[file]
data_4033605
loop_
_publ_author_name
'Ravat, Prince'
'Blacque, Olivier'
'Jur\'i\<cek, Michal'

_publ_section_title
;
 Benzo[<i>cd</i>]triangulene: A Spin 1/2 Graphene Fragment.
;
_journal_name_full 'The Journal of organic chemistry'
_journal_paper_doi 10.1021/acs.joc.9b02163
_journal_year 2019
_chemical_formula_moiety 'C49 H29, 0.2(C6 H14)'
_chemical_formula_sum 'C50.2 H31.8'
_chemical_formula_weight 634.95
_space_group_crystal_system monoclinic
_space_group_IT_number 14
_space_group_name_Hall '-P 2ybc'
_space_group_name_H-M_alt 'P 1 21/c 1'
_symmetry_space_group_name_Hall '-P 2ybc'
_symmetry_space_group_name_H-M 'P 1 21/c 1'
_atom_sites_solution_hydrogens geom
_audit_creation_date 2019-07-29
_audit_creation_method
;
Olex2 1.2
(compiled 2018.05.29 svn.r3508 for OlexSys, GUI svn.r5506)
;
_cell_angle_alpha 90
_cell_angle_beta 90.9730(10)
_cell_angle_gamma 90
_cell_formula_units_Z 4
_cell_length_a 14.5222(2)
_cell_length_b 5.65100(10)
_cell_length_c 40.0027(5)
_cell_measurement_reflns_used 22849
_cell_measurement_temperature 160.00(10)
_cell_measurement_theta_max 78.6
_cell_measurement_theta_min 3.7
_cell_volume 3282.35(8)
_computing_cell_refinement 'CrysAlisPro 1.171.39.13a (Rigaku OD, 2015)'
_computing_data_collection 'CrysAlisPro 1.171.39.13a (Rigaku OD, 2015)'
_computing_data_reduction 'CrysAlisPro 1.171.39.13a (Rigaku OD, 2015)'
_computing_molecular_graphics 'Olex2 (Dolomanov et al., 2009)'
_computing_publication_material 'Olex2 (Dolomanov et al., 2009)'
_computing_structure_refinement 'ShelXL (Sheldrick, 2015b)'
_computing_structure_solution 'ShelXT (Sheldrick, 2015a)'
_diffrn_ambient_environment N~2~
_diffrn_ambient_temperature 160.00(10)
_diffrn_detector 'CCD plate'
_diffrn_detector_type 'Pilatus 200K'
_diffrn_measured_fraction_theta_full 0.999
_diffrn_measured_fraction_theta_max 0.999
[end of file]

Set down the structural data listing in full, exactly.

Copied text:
data_4033605
loop_
_publ_author_name
'Ravat, Prince'
'Blacque, Olivier'
'Jur\'i\<cek, Michal'

_publ_section_title
;
 Benzo[<i>cd</i>]triangulene: A Spin 1/2 Graphene Fragment.
;
_journal_name_full 'The Journal of organic chemistry'
_journal_paper_doi 10.1021/acs.joc.9b02163
_journal_year 2019
_chemical_formula_moiety 'C49 H29, 0.2(C6 H14)'
_chemical_formula_sum 'C50.2 H31.8'
_chemical_formula_weight 634.95
_space_group_crystal_system monoclinic
_space_group_IT_number 14
_space_group_name_Hall '-P 2ybc'
_space_group_name_H-M_alt 'P 1 21/c 1'
_symmetry_space_group_name_Hall '-P 2ybc'
_symmetry_space_group_name_H-M 'P 1 21/c 1'
_atom_sites_solution_hydrogens geom
_audit_creation_date 2019-07-29
_audit_creation_method
;
Olex2 1.2
(compiled 2018.05.29 svn.r3508 for OlexSys, GUI svn.r5506)
;
_cell_angle_alpha 90
_cell_angle_beta 90.9730(10)
_cell_angle_gamma 90
_cell_formula_units_Z 4
_cell_length_a 14.5222(2)
_cell_length_b 5.65100(10)
_cell_length_c 40.0027(5)
_cell_measurement_reflns_used 22849
_cell_measurement_temperature 160.00(10)
_cell_measurement_theta_max 78.6
_cell_measurement_theta_min 3.7
_cell_volume 3282.35(8)
_computing_cell_refinement 'CrysAlisPro 1.171.39.13a (Rigaku OD, 2015)'
_computing_data_collection 'CrysAlisPro 1.171.39.13a (Rigaku OD, 2015)'
_computing_data_reduction 'CrysAlisPro 1.171.39.13a (Rigaku OD, 2015)'
_computing_molecular_graphics 'Olex2 (Dolomanov et al., 2009)'
_computing_publication_material 'Olex2 (Dolomanov et al., 2009)'
_computing_structure_refinement 'ShelXL (Sheldrick, 2015b)'
_computing_structure_solution 'ShelXT (Sheldrick, 2015a)'
_diffrn_ambient_environment N~2~
_diffrn_ambient_temperature 160.00(10)
_diffrn_detector 'CCD plate'
_diffrn_detector_type 'Pilatus 200K'
_diffrn_measured_fraction_theta_full 0.999
_diffrn_measured_fraction_theta_max 0.999